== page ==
“In consumer electronics, determining which space-hog SKUs such as televisions to keep in-store and which can be moved online is an ongoing conundrum, particularly given the low margins,” Spieckerman said. “Even though consumers increasingly think nothing of buying large items, I don’t see Wal-Mart clearing out the back of the store just yet.”
But what if they did?
POSSIBLE APPLIANCE PUSH?
Retailers Best Buy and h.h. gregg have already pondered whether to dedicate more consumer electronic space to large home appliances. Spieckerman said h.h. gregg has made a concerted effort to reduce its reliance on consumer electronics in favor of home goods.
Wal-Mart already has the supplier relationships with top appliance brands through Sam’s Club. Given its buying power, Spieckerman said Wal-Mart could negotiate competitive prices against Home Depot, Lowe’s Home Improvement and Sears — the major players in kitchen appliance sales.
There are also add-on service fees for home delivery and set-up which could pad overall margins in this category. As more Millennials seek to set up new households, it would also be an opportunity to cater to those needs.
“For Wal-Mart, it would represent a new business that shoppers aren’t used to seeing in its stores. At this point, Wal-Mart would have a difficult time completely removing these units from stores, particularly given its new focus on tethering small formats to more well-stocked supercenters,” Spieckerman said.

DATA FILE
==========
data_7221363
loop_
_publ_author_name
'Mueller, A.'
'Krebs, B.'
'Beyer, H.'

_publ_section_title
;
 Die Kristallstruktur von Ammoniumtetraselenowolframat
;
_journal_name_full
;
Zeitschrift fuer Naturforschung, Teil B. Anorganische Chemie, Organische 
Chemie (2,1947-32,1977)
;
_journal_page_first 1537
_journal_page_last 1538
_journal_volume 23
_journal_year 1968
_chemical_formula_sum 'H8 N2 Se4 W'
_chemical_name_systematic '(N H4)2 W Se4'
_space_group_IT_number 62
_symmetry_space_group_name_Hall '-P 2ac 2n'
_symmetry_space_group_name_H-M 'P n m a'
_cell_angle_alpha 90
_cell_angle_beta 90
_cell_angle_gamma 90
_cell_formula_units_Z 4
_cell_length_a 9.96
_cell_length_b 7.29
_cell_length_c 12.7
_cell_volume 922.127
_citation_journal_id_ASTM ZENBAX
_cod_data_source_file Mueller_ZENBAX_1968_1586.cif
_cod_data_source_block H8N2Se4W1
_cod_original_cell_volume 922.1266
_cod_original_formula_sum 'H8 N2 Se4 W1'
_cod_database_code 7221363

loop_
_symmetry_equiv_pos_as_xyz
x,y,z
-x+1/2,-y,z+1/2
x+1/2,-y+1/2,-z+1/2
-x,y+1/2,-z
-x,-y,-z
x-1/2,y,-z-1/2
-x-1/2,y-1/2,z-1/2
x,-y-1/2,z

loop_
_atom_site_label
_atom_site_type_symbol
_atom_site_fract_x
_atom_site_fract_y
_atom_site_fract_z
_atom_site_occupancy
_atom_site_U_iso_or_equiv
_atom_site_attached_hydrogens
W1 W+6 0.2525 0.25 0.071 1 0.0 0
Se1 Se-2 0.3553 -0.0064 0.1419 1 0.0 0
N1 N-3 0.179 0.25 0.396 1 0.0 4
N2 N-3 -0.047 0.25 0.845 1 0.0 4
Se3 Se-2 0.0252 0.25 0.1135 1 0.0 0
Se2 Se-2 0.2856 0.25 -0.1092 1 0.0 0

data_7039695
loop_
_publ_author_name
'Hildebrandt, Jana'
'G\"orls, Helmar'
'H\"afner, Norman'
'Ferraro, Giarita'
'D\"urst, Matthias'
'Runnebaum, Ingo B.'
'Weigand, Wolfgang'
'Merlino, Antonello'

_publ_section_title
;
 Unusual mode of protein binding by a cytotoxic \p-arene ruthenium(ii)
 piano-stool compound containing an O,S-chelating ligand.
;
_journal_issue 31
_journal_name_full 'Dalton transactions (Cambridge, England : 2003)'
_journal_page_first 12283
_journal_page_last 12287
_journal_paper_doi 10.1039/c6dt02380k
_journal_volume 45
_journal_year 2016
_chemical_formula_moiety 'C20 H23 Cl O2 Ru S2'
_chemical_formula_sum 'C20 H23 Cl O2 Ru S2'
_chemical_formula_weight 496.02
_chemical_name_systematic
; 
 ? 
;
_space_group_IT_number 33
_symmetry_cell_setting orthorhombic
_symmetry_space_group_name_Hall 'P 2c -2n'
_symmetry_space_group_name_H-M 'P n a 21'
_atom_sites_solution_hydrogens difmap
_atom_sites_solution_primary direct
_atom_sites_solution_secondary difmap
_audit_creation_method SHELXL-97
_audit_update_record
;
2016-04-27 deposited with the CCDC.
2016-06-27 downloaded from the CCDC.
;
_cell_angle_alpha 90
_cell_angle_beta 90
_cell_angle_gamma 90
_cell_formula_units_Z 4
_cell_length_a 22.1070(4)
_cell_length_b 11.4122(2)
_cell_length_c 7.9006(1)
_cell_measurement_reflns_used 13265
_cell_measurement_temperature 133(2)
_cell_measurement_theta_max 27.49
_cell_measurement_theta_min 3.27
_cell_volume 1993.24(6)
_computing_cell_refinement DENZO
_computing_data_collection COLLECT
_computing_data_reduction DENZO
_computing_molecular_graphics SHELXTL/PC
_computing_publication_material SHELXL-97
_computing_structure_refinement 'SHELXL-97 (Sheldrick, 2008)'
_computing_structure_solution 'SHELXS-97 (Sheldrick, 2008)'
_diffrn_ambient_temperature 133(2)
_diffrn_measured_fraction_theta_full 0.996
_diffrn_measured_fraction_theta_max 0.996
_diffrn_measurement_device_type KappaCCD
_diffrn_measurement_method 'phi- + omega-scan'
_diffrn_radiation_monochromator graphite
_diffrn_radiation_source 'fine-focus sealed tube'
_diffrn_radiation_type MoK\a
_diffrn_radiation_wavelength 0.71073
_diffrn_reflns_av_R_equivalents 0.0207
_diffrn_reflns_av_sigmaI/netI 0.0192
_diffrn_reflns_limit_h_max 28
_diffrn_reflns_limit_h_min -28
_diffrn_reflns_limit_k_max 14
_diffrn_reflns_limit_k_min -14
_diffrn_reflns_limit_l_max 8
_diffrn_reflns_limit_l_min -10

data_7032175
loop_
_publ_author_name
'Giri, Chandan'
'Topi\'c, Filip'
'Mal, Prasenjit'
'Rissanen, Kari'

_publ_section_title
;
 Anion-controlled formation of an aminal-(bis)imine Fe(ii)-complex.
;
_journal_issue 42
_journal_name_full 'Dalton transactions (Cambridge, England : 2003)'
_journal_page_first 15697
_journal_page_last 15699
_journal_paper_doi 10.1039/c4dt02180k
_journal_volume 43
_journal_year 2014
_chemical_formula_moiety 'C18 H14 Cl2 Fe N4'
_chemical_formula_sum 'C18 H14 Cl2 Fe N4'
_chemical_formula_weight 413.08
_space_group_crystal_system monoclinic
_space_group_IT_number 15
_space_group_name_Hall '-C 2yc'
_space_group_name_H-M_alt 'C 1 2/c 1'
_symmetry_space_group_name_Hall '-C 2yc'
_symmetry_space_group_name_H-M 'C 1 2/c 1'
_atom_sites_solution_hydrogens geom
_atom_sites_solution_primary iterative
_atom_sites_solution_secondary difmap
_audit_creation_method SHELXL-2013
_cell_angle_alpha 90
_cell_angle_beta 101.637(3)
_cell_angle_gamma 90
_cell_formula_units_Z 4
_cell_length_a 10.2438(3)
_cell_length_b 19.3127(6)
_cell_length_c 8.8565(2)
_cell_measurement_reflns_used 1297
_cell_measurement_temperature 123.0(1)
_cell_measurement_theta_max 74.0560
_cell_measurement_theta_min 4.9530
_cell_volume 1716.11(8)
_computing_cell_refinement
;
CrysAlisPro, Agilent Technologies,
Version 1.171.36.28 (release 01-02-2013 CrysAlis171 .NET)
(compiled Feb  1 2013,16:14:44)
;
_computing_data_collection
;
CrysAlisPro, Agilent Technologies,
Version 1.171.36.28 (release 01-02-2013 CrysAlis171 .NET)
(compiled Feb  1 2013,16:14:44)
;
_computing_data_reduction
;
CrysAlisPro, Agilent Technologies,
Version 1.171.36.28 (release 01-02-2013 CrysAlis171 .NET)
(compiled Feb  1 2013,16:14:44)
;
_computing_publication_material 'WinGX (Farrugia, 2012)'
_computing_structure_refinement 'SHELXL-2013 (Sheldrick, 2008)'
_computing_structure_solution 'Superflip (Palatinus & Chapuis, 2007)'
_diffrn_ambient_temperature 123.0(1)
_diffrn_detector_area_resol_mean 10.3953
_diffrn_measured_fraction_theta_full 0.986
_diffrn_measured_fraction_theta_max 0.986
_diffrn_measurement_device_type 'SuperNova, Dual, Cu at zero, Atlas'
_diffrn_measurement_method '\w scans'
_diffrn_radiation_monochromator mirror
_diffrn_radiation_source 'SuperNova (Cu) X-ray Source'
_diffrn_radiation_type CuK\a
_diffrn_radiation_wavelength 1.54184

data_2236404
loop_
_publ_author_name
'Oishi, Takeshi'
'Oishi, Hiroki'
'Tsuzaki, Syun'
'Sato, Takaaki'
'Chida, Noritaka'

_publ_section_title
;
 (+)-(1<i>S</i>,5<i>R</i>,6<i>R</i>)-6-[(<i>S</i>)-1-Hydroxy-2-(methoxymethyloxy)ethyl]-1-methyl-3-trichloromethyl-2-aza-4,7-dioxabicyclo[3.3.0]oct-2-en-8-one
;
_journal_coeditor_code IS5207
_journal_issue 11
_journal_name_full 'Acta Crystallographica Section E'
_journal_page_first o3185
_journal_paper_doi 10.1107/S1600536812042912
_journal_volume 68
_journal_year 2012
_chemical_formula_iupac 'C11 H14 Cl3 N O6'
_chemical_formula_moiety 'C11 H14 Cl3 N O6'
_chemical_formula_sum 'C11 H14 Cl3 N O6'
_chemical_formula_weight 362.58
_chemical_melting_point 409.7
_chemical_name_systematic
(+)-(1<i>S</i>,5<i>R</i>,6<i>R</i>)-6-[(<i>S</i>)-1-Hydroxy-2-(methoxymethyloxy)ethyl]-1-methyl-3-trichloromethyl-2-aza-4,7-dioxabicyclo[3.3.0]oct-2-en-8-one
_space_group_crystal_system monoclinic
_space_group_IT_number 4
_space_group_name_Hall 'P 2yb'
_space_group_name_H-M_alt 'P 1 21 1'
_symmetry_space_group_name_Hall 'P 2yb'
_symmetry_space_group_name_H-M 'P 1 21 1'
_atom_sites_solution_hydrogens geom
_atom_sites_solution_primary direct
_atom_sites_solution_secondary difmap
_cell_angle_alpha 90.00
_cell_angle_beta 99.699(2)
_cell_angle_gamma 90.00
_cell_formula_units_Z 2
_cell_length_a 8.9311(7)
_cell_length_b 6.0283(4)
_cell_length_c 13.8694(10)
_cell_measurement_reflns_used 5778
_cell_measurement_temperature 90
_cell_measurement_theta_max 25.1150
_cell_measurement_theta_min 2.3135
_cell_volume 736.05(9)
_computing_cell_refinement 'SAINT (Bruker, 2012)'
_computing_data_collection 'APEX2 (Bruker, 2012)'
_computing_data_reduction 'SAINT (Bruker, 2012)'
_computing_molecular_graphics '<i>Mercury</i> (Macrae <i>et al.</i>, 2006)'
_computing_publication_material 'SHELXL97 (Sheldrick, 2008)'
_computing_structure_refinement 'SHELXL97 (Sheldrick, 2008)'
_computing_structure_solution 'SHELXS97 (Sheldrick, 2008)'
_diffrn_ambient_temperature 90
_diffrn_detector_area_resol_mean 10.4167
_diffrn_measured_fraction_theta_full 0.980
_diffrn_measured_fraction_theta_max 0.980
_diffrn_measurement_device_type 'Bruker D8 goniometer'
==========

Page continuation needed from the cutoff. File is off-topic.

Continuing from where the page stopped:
She adds that the television walls create a visual “pull” to the back of the store without compromising the sight lines where large appliances would shut them down.
“I can definitely see how Wal-Mart could compete aggressively in large appliances as part of its overall technology portfolio, particularly given smart home technologies and ‘internet of things’ concepts that are set to gain traction,” said Spieckerman. “Given its rapid acceleration and expansion of product delivery options, site-to-store connectivity and its growing marketplace of online-unique items, Wal-Mart should be looking at ways to showcase expanded product offerings in its stores without dedicating space to inventory or even representative samples. Rather than making trade-offs between categories, this is the real opportunity, particularly as Wal-Mart accelerates its small format rollout. Out of sight, out of mind.”